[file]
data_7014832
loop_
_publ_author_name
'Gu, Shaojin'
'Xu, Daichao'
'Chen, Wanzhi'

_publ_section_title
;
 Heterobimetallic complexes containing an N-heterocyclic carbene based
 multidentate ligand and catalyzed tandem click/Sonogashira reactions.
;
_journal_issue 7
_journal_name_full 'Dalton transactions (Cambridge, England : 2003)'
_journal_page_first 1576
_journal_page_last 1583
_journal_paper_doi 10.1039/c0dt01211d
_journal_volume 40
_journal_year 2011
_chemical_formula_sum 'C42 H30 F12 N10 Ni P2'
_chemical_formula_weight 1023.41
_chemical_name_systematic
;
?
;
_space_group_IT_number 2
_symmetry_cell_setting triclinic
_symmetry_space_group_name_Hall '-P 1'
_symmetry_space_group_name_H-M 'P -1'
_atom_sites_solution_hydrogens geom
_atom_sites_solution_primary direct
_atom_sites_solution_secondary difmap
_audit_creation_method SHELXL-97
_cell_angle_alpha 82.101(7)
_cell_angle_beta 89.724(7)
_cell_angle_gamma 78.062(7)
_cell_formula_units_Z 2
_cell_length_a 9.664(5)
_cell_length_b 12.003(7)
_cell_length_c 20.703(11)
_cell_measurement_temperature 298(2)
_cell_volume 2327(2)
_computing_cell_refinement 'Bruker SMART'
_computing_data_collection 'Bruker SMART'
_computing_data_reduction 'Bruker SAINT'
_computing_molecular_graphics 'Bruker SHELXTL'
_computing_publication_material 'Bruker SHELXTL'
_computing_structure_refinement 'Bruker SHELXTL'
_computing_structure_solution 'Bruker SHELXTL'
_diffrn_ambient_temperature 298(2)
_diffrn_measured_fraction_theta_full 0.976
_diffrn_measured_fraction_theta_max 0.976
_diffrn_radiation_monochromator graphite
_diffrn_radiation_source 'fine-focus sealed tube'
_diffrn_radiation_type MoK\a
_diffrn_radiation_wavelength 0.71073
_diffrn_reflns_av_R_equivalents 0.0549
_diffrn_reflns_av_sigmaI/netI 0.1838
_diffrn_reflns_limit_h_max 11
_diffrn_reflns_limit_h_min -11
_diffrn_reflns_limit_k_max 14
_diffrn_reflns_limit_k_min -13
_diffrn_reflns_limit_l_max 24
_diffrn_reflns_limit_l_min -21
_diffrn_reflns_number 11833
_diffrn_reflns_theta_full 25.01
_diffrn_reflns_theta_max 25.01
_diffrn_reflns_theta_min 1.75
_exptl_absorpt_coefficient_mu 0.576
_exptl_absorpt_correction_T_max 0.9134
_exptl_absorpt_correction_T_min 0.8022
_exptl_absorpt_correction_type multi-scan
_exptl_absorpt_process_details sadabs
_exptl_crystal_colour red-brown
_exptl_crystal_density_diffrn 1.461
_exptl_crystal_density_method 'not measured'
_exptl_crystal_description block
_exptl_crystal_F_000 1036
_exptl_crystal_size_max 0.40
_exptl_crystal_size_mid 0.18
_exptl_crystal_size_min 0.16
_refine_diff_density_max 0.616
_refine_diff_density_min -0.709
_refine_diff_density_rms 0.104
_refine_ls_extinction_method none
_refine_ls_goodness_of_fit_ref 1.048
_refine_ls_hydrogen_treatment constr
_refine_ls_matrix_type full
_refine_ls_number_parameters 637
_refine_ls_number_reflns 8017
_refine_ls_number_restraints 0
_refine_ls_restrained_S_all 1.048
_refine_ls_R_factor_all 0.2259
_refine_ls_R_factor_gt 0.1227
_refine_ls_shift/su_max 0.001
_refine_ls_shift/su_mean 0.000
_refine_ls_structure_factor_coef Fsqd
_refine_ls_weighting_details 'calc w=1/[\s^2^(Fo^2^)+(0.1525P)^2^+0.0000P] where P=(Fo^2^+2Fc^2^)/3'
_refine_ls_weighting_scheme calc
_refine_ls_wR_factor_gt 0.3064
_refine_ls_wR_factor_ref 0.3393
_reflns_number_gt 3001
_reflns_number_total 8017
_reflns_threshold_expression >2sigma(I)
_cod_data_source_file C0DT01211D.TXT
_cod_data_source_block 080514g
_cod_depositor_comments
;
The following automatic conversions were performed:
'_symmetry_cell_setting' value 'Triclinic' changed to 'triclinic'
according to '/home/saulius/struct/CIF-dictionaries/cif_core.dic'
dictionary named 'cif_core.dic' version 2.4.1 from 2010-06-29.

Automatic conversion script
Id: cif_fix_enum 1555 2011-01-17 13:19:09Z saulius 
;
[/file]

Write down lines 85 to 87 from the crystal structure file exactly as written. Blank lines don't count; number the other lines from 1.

_refine_ls_goodness_of_fit_ref 1.048
_refine_ls_hydrogen_treatment constr
_refine_ls_matrix_type full